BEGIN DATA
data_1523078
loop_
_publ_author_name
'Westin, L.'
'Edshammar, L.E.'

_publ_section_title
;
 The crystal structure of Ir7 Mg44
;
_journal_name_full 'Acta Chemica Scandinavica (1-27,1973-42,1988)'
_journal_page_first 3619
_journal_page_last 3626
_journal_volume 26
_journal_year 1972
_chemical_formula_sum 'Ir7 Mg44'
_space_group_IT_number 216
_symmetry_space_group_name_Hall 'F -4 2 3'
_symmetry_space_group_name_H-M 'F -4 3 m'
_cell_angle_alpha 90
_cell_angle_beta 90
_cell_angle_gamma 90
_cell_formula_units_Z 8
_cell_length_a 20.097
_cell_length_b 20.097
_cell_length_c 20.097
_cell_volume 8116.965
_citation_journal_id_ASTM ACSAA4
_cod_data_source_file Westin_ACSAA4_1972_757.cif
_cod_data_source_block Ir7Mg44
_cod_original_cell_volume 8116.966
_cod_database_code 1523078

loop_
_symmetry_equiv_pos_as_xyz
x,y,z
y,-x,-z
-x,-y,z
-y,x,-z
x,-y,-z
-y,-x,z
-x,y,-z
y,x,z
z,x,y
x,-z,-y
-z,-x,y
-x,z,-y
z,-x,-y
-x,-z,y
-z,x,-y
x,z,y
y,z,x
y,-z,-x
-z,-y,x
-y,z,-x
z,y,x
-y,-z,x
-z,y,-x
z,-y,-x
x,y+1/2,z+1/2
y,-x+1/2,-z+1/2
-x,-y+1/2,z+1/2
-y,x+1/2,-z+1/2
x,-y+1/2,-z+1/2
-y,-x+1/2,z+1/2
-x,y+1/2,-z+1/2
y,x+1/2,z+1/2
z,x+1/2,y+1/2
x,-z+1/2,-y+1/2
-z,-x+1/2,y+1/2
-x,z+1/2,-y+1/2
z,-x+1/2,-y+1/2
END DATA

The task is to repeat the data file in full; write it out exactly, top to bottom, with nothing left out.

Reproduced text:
data_1523078
loop_
_publ_author_name
'Westin, L.'
'Edshammar, L.E.'

_publ_section_title
;
 The crystal structure of Ir7 Mg44
;
_journal_name_full 'Acta Chemica Scandinavica (1-27,1973-42,1988)'
_journal_page_first 3619
_journal_page_last 3626
_journal_volume 26
_journal_year 1972
_chemical_formula_sum 'Ir7 Mg44'
_space_group_IT_number 216
_symmetry_space_group_name_Hall 'F -4 2 3'
_symmetry_space_group_name_H-M 'F -4 3 m'
_cell_angle_alpha 90
_cell_angle_beta 90
_cell_angle_gamma 90
_cell_formula_units_Z 8
_cell_length_a 20.097
_cell_length_b 20.097
_cell_length_c 20.097
_cell_volume 8116.965
_citation_journal_id_ASTM ACSAA4
_cod_data_source_file Westin_ACSAA4_1972_757.cif
_cod_data_source_block Ir7Mg44
_cod_original_cell_volume 8116.966
_cod_database_code 1523078

loop_
_symmetry_equiv_pos_as_xyz
x,y,z
y,-x,-z
-x,-y,z
-y,x,-z
x,-y,-z
-y,-x,z
-x,y,-z
y,x,z
z,x,y
x,-z,-y
-z,-x,y
-x,z,-y
z,-x,-y
-x,-z,y
-z,x,-y
x,z,y
y,z,x
y,-z,-x
-z,-y,x
-y,z,-x
z,y,x
-y,-z,x
-z,y,-x
z,-y,-x
x,y+1/2,z+1/2
y,-x+1/2,-z+1/2
-x,-y+1/2,z+1/2
-y,x+1/2,-z+1/2
x,-y+1/2,-z+1/2
-y,-x+1/2,z+1/2
-x,y+1/2,-z+1/2
y,x+1/2,z+1/2
z,x+1/2,y+1/2
x,-z+1/2,-y+1/2
-z,-x+1/2,y+1/2
-x,z+1/2,-y+1/2
z,-x+1/2,-y+1/2